November 2020 \ Diaspora News \ COVER STORY—INDIA AND AFGHANISTAN

On 25 April, 2020, a special Ariana Afghan Airlines ...

By Nayan Chakravarty

On 25 April, 2020, a special Ariana Afghan Airlines flight took off from the IGI Airport New Delhi, taking back home hundreds of Afghan nationals stranded in Indian due to the Covid-19 lockdown. Around 40 of these passengers were students from a reputed private University, in the National Capital Region (NCR), which has an annual enrolment of around 2000 students from Afghanistan. Taking into account other eminent educational institutions which accept foreign students into various courses, the number of Afghan students in India is well over 17,000. This includes students who take advantage of more than 1000 scholarships, specifically for Afghan students, provided by the Indian Council for Cultural Relations (ICCR) every year.

Covid-19 has disrupted normal operations in many sectors; the field of education has been hit hardest when it comes to core functioning. After months of pre-emptive closure, educational institutions are opening up campuses in a phased manner. However, international travel is still operating under huge constraints of air-bubble agreements, thus halting the hope of returning back to campus for full-time international students. With uncertainty still looming large, courses that can be offered completely online, or those that can transition from being classroom-based, are the only options, apparently, in this current anomalous academic year.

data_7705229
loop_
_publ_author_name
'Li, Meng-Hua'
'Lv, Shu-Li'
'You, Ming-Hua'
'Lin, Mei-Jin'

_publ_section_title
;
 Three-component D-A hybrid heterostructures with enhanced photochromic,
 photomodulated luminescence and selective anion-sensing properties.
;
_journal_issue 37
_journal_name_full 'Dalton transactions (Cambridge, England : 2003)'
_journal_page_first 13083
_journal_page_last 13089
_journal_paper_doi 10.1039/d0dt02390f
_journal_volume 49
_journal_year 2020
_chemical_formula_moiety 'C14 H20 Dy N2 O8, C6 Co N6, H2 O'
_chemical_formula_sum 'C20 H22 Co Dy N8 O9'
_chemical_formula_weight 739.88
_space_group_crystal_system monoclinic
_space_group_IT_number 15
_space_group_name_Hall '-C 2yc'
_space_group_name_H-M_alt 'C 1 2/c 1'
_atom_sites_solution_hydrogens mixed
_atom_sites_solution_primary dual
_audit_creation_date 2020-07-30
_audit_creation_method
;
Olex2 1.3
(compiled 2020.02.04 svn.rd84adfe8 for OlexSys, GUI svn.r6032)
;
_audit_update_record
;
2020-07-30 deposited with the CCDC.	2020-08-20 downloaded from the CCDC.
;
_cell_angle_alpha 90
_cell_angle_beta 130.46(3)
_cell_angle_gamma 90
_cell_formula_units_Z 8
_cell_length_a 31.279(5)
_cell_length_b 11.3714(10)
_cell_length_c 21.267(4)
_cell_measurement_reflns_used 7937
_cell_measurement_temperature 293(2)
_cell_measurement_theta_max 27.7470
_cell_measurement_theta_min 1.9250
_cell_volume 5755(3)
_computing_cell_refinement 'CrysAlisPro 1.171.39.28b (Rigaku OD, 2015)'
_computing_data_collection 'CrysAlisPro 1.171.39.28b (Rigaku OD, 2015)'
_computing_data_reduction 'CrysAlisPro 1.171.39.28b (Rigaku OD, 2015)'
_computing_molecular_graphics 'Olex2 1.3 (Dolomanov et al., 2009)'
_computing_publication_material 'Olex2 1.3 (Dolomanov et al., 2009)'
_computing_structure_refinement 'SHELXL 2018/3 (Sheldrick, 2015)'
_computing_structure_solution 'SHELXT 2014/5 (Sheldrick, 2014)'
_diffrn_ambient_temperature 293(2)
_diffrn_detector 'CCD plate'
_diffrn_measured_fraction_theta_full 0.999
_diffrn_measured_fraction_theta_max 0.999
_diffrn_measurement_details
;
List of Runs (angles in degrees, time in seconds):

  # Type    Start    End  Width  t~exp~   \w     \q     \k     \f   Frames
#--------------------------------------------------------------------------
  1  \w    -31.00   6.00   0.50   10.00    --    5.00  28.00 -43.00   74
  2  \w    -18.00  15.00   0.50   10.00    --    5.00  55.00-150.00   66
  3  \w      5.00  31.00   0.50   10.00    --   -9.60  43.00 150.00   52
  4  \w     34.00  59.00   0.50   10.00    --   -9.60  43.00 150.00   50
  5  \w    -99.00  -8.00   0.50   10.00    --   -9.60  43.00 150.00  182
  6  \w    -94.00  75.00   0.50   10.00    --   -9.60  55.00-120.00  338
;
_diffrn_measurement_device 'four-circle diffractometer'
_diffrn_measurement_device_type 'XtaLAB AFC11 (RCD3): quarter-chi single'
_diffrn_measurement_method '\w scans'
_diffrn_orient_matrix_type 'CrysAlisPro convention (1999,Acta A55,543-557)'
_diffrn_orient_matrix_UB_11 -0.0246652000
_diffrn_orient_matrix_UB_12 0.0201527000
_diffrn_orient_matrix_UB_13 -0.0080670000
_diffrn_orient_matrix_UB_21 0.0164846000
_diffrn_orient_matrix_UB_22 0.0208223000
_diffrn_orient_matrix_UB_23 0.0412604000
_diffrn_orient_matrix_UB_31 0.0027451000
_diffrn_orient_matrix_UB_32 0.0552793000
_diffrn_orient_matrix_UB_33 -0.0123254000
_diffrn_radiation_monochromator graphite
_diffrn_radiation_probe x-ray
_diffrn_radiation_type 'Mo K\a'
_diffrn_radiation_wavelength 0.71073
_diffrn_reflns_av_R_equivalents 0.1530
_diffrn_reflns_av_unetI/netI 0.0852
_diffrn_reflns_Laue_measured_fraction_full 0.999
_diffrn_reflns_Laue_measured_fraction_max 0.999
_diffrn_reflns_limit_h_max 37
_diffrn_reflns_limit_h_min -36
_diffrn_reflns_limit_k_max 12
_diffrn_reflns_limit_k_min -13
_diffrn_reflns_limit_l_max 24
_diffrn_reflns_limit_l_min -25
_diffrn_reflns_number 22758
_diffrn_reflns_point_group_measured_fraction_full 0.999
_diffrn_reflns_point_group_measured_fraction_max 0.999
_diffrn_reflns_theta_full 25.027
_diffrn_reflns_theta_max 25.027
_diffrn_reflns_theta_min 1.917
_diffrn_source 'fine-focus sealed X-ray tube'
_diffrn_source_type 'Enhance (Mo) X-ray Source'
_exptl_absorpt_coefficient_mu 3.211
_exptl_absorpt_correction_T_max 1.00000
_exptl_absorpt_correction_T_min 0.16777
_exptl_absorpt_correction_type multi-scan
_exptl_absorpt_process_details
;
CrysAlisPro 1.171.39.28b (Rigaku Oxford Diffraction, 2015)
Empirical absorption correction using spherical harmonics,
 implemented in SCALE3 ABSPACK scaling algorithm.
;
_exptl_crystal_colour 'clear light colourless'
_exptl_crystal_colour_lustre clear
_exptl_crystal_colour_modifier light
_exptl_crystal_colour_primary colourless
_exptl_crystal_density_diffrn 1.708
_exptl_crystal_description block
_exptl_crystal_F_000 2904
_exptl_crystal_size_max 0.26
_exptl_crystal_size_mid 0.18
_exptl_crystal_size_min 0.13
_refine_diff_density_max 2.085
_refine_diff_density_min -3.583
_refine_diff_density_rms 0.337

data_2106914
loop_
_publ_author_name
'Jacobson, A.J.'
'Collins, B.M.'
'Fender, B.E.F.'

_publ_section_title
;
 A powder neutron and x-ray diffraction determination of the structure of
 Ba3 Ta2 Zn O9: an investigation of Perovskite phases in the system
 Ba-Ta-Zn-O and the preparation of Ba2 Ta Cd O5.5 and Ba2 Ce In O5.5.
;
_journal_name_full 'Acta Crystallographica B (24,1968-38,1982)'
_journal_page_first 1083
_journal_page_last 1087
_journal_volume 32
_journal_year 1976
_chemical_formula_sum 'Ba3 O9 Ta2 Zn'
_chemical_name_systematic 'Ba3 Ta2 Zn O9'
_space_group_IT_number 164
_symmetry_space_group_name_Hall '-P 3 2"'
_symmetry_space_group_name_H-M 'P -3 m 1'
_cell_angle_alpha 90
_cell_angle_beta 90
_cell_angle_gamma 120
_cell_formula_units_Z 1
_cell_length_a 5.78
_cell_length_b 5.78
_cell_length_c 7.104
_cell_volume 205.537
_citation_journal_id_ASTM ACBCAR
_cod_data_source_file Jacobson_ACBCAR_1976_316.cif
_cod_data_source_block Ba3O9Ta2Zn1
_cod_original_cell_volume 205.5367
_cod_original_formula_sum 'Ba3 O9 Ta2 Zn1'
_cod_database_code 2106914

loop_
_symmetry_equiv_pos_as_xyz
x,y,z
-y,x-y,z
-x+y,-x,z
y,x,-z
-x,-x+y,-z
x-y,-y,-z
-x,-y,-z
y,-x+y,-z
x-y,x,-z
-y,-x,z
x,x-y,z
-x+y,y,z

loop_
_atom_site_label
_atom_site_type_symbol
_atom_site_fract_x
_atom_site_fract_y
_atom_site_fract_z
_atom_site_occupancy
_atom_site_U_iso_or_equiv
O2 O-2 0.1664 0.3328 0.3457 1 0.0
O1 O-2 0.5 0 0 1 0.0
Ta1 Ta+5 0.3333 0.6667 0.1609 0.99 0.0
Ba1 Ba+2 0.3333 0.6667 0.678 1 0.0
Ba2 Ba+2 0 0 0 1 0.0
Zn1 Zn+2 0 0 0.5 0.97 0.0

While this might be a viable alternative for fresh enrolments, there could be some challenges for students currently in the middle of a multi-semester/year course. First, mechanisms for administering online courses and assessment commensurate with this form of course delivery, if not in place, would have to be rapidly developed. Second, the recognition of an online degree, in-lieu of the standard award subsequent to successful fulfillment of course criteria, would need to be communicated to institutions and organizations, especially in Government bodies, that have been offering placements to students on the basis of these degrees. If the degree being pursued was originally offered with requirements for in-campus presence, a system of waiver of in-person attendance requirement would need to be designed for specific cases – only international students will need to be considered. A full-scale or partially surrogate online learning management system, at the least, is required for Educational institutions in India to fully support their student base.

Tags: Afghanistan